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Alcohol consumption has substantially increased during the COVID-19 pandemic1; however, the impact on the already increasing burden of alcohol-associated liver disease (ALD) is unknown.2 We examined national changes in waiting list registration and liver transplantation for ALD and the association with alcohol sales during the COVID-19 pandemic. We hypothesized that waiting list registrations and deceased donor liver transplants (DDLTs) for alcoholic hepatitis (AH), which can develop after a short period of alcohol misuse, would disproportionately rise.
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CME Disclosure Statement: Unless noted, all individuals in control of content reported no relevant financial relationships. If applicable, all relevant financial relationships have been mitigated.
Accepted for Publication: August 21, 2021.
Published: October 26, 2021. doi:10.1001/jamanetworkopen.2021.31132
Open Access: This is an open access article distributed under the terms of the CC-BY License. © 2021 Anderson MS et al. JAMA Network Open.
Corresponding Author: Jessica L. Mellinger, MD, MSc, Division of Gastroenterology and Hepatology, University of Michigan, 1500 E Medical Center Dr, 3912 Taubman Center, SPC 5362, Ann Arbor, MI 48109 (email@example.com).
Author Contributions: Dr Mellinger had full access to all of the data in the study and takes responsibility for the integrity of the data and the accuracy of the data analysis.
Concept and design: All authors.
Acquisition, analysis, or interpretation of data: Anderson, Valbuena, Brown, Waits, Mellinger.
Drafting of the manuscript: Anderson, Valbuena, Brown, Waits, Mellinger.
Critical revision of the manuscript for important intellectual content: All authors.
Statistical analysis: Anderson, Valbuena, Brown.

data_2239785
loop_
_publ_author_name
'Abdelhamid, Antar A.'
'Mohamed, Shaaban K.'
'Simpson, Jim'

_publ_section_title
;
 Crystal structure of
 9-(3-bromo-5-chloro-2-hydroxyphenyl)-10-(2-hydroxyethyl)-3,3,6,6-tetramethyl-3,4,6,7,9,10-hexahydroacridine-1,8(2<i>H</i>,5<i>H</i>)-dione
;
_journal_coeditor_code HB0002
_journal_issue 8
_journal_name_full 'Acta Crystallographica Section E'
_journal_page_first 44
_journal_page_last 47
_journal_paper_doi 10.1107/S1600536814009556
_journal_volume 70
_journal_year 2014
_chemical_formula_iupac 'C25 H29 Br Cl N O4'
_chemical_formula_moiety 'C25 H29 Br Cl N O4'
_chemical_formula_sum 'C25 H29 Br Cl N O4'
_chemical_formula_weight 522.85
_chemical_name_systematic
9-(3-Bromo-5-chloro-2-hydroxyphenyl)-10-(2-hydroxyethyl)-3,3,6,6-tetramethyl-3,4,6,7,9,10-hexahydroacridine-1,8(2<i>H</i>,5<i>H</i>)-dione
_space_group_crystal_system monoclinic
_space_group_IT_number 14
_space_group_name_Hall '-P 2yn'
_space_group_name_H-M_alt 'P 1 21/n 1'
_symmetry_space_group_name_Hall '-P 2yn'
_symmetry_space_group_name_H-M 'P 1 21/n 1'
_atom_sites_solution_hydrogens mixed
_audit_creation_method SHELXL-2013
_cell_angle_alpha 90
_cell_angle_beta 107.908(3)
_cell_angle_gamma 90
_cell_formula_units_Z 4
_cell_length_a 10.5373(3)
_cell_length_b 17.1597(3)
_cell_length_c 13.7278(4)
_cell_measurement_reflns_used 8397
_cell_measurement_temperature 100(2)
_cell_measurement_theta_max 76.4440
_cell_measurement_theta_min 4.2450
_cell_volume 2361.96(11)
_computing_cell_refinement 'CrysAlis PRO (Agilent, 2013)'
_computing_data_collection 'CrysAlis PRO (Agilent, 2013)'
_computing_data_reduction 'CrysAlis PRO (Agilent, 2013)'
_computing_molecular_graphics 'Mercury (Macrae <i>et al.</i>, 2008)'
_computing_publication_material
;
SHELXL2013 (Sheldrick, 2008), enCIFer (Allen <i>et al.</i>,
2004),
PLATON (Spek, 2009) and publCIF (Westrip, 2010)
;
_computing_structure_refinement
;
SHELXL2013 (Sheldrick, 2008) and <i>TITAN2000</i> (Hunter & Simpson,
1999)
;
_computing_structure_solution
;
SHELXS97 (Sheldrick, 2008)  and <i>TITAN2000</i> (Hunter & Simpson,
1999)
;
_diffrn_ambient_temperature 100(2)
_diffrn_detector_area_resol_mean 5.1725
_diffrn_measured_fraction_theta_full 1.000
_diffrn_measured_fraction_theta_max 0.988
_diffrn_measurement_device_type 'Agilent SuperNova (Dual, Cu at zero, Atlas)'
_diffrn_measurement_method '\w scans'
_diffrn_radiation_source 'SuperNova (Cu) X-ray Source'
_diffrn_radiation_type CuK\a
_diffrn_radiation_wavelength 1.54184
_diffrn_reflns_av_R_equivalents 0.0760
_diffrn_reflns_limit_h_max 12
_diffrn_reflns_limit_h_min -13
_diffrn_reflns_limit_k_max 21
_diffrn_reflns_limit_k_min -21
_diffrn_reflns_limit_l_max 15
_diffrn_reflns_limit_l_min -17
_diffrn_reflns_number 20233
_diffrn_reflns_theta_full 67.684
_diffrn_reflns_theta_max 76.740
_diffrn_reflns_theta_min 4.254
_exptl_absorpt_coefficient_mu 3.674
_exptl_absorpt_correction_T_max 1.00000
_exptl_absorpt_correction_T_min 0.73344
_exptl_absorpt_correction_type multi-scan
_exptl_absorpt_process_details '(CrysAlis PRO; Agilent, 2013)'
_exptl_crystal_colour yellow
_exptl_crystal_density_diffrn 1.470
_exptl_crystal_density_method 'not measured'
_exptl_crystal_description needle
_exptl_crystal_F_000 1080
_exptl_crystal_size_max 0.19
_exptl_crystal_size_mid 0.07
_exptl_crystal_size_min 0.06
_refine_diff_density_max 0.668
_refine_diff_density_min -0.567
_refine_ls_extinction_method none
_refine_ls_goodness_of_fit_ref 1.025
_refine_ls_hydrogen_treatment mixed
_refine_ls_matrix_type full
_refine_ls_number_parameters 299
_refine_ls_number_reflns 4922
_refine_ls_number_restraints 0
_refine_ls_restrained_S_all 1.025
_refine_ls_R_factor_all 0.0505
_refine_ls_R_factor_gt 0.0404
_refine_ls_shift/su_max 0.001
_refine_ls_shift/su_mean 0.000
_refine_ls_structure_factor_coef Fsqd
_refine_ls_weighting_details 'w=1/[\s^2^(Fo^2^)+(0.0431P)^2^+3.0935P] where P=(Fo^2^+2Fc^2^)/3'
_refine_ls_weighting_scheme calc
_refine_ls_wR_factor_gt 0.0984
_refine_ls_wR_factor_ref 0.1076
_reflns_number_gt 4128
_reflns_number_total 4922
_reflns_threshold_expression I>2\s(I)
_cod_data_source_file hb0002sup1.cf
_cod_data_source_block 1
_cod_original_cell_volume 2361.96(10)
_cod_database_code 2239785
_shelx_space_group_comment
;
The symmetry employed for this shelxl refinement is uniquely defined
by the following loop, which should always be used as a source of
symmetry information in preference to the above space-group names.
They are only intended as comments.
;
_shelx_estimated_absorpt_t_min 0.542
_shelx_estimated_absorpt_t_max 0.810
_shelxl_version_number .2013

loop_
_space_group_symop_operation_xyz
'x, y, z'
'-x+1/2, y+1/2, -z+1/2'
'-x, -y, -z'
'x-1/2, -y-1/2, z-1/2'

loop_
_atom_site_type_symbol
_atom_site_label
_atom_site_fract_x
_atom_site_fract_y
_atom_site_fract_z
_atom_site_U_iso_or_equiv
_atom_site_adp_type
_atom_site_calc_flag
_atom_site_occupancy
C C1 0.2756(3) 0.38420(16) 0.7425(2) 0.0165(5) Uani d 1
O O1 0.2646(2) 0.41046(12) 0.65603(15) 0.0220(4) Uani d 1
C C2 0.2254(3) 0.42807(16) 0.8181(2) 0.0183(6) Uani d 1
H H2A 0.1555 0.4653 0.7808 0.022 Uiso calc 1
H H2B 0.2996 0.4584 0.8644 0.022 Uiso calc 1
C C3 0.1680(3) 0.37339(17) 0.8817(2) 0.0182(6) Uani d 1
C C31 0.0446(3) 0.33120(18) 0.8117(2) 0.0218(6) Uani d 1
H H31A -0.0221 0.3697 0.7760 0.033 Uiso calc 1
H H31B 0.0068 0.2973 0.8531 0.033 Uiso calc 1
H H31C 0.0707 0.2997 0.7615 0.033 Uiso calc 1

Administrative, technical, or material support: Valbuena, Sonnenday, Englesbe.
Supervision: Brown, Englesbe, Mellinger.
Conflict of Interest Disclosures: Dr Anderson reported receiving grants from the National Institute on Aging. Dr Valbuena reported receiving grants from the Institute for Healthcare Policy and Innovation Clinician Scholars Program and the National Institutes of Health. Dr Brown reported receiving grants from the Ruth L. Kirschstein Postdoctoral Research Fellowship Award administered by the National Institute on Drug Abuse. Dr Englesbe reported receiving grants from the Michigan Department of Health and Human Services and the National Institute on Drug Abuse and salary support from Blue Cross Blue Shield of Michigan. Dr Mellinger reported receiving grants from the National Institute on Alcohol Abuse and Alcoholism Career Development Award. No other disclosures were reported.
Funding/Support: This work was supported in part by contract No. HHSH250-2019-00001C from the Health Resources and Services Administration.
Role of the Funder/Sponsor: The funder had no role in the design and conduct of the study; collection, management, analysis, and interpretation of the data; preparation, review, or approval of the manuscript; and decision to submit the manuscript for publication.
Disclaimer: The content is the responsibility of the authors alone and does not necessarily reflect the views or policies of the Department of Health and Human Services, nor does mention of trade names, commercial products, or organizations imply endorsement by the US Government.
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